Control rates, follow-up rates and complication rates are the recommended indicators for monitoring treatment of hypertension. There is a need for a system to integrate these indicators into routine reporting by primary health centres. A good monitoring system should be simple and aligned with routinely generated data. In 2016, the World Health Organization (WHO) launched the HEARTS technical package for cardiovascular disease management in primary health care.[9] The HEARTS technical package comprises six modules and an implementation guide to strengthen cardiovascular disease management in primary care; it is aligned with the WHO Package of essential noncommunicable disease interventions for primary health care in low-resource settings.[10] The HEARTS technical package provides guidance on outlining clear roles for health-care workers (team-based care); incorporating processes for ensuring access to core medicines and technology (access to essential medicines and technology); strengthening referral mechanisms to secondary and tertiary levels of care (evidence-based treatment protocols); and developing patient monitoring systems and preparing for future impact evaluations based on patient outcomes (systems for monitoring). Indicators recommended by HEARTS for monitoring hypertension include treatment initiation rate, control rate, cumulative control rate, follow-up examination rate and complications rate.[11] According to the HEARTS technical package, patients’ hypertension control should be recorded at a post-registration time point of 6–9 months, depending on the local context, and then annually thereafter. Health facilities should produce quarterly reports on the proportion of patients whose blood pressure is controlled at 6–9 months and annually after treatment initiation.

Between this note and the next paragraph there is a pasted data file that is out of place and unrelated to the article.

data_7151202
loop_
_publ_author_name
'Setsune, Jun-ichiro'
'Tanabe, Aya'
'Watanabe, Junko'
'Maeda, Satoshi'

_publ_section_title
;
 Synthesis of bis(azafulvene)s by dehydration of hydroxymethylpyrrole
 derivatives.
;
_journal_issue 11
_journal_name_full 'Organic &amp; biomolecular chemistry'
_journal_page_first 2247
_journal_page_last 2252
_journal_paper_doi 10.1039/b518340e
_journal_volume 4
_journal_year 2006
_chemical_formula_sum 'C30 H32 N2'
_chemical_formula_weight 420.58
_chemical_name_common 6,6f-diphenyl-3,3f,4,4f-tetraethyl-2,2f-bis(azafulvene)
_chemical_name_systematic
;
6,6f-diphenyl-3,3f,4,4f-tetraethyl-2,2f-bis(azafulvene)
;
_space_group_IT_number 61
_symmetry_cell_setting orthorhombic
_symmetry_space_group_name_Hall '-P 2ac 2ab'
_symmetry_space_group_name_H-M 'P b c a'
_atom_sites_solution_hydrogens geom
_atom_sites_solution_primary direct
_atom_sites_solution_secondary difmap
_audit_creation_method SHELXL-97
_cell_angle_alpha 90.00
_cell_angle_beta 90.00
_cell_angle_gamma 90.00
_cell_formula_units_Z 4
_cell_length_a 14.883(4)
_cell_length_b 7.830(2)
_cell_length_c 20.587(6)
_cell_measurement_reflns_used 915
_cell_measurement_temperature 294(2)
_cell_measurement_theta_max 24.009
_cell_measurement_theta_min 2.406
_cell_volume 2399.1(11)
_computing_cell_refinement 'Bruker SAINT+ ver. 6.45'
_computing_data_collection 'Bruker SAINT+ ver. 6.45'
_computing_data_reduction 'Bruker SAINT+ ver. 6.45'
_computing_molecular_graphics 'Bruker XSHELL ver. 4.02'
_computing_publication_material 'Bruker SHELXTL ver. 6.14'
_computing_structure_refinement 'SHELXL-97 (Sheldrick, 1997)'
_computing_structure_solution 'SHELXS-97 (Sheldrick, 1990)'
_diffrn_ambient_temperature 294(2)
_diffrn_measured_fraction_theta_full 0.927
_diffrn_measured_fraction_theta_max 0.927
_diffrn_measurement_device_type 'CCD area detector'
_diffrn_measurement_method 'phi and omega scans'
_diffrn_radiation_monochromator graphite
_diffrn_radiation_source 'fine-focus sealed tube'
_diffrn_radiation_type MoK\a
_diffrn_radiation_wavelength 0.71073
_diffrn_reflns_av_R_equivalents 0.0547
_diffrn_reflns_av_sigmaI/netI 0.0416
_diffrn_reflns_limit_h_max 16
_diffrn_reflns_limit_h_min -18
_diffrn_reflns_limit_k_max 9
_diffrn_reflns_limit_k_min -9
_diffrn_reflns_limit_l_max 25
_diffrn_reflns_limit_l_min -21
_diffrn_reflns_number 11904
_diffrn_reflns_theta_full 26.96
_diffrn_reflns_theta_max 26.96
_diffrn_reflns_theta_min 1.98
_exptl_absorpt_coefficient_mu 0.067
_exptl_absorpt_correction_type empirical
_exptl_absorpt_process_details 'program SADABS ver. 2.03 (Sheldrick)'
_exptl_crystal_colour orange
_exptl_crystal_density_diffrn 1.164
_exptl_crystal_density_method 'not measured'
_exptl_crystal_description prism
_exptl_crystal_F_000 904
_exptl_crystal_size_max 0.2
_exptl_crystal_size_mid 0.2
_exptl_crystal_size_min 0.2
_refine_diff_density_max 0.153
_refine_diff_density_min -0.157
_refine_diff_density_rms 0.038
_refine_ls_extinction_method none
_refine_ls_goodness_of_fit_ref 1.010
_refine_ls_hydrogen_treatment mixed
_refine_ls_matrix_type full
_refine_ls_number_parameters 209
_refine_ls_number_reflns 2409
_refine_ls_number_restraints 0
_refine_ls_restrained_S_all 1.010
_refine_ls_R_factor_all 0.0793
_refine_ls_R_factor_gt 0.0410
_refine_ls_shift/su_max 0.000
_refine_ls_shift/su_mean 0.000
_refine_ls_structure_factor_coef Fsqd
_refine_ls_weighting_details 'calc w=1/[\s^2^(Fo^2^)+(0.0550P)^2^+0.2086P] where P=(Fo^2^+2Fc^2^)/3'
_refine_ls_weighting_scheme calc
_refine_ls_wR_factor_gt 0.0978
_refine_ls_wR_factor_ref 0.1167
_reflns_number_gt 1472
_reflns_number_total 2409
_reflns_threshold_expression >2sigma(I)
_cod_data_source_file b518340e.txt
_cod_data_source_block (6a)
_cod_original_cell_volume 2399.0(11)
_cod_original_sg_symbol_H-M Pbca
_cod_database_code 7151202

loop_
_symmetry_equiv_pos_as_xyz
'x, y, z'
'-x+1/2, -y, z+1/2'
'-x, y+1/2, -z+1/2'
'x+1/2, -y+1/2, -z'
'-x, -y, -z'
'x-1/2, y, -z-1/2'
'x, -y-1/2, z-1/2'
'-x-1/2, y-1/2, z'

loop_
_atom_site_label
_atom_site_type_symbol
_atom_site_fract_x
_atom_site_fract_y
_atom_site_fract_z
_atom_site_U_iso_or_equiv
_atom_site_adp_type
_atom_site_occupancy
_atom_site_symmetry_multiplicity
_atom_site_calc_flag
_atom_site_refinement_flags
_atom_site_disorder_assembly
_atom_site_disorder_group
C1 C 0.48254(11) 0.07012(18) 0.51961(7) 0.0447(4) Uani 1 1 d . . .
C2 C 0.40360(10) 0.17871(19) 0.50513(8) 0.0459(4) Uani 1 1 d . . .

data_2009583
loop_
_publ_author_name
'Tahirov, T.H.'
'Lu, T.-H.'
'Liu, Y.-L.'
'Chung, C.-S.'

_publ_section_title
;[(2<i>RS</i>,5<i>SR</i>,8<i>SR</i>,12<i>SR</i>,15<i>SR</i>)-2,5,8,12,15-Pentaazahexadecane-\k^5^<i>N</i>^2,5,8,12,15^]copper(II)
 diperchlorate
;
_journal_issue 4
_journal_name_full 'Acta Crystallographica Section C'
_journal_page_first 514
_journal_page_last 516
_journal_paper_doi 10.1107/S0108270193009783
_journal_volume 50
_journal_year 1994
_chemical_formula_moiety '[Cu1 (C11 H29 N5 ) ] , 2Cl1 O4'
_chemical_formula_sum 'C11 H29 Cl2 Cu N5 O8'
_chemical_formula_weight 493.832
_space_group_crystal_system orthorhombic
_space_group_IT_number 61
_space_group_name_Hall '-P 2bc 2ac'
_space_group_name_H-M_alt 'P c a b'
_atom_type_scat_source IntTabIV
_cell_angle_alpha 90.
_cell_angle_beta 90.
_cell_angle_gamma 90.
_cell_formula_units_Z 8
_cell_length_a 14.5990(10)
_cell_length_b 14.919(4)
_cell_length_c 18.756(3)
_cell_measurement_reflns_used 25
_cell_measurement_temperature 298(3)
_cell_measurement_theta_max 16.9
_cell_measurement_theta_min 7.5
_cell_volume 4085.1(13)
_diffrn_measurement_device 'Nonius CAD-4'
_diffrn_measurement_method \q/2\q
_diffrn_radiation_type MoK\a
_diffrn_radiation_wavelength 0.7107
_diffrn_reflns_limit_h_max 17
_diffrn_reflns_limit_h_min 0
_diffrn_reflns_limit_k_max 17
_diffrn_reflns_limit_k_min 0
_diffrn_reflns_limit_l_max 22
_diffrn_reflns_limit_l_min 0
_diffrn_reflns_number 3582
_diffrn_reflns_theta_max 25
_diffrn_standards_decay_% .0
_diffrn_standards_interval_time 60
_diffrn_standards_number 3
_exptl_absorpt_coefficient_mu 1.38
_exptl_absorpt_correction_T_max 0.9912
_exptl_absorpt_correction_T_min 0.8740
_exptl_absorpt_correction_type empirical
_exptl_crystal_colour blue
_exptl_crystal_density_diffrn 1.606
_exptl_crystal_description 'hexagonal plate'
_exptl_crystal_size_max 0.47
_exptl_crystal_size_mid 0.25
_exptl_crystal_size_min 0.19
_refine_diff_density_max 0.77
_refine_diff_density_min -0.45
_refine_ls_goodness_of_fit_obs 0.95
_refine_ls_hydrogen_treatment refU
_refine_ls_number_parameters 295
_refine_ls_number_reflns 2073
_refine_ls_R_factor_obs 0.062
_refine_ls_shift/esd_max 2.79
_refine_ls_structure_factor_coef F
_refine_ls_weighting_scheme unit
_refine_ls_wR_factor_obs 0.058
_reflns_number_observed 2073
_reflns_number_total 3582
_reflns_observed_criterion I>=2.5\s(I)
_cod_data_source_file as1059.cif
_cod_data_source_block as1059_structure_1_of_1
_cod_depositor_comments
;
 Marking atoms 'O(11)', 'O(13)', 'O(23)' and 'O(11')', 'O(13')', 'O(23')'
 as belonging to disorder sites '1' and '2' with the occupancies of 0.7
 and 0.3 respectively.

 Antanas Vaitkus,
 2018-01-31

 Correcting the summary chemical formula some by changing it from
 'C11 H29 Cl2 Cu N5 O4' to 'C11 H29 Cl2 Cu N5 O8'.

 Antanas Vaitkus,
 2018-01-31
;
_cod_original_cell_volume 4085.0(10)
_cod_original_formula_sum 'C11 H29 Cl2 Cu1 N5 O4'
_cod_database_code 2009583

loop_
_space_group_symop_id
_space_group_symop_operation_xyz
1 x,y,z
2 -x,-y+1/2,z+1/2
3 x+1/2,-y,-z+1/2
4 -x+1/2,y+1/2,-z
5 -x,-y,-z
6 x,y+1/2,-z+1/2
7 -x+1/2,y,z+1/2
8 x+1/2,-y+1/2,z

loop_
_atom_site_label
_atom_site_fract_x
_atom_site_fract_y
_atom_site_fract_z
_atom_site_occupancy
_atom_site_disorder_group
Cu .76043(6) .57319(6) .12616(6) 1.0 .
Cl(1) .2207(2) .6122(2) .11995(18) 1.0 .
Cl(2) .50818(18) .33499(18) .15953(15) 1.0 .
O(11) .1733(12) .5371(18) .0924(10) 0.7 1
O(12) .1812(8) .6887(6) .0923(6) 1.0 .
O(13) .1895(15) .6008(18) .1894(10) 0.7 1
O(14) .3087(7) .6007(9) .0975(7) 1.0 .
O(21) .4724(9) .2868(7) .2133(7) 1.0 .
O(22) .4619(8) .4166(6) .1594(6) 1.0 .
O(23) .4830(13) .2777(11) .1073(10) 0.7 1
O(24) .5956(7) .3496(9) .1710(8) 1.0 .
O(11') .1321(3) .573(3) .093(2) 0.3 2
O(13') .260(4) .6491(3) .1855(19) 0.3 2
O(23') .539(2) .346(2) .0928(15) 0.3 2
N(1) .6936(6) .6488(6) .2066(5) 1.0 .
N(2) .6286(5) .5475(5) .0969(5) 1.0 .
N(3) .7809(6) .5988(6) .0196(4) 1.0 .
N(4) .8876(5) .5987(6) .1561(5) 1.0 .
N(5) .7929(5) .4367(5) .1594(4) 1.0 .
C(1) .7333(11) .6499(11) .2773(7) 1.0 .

This letter reports on a simple tool for calculating indicators for monitoring hypertension, which is based on the treatment card suggested by HEARTS. The tool was used to estimate the control rates of patients with hypertension attending an urban clinic. The aim of the letter is to provide information on the feasibility of tracking hypertension treatment, control and follow-up rates in low-resource settings using existing resources.


  Developing the tool Top


A tool was created in Microsoft Excel containing the variables required to generate hypertension indicators and other variables.[12] Patients’ data are to be entered at the time of registration and on follow-up visits. At the time of registration, patients’ identification, demographic and clinical history details are to be entered from the data source, which could be a treatment card or noncommunicable disease register. Systolic blood pressure and diastolic blood pressure, collected at monthly visits, and information on the occurrence of new complications are entered in separate columns. If the blood-pressure data for a patient are not available for a particular month, then “999” is entered. Data entry errors, such as improper cell references, were expected to be a major problem for this Excel-based tool. Therefore, precautions were taken to restrict erroneous data entry; editing of cells, rows, columns and sheets was disabled and only numbers could be entered in the columns recording blood pressure.

Longitudinal records of the hypertension control status of individual patients can be stored for many years. In addition, facility-level reports showing 3-month, 6-month and annual control rates and rates of loss to follow-up can be generated automatically. The tool also makes it possible to calculate annual complication rates for coronary artery disease, stroke, nephropathy, retinopathy and lower limb amputation.


  Testing the tool Top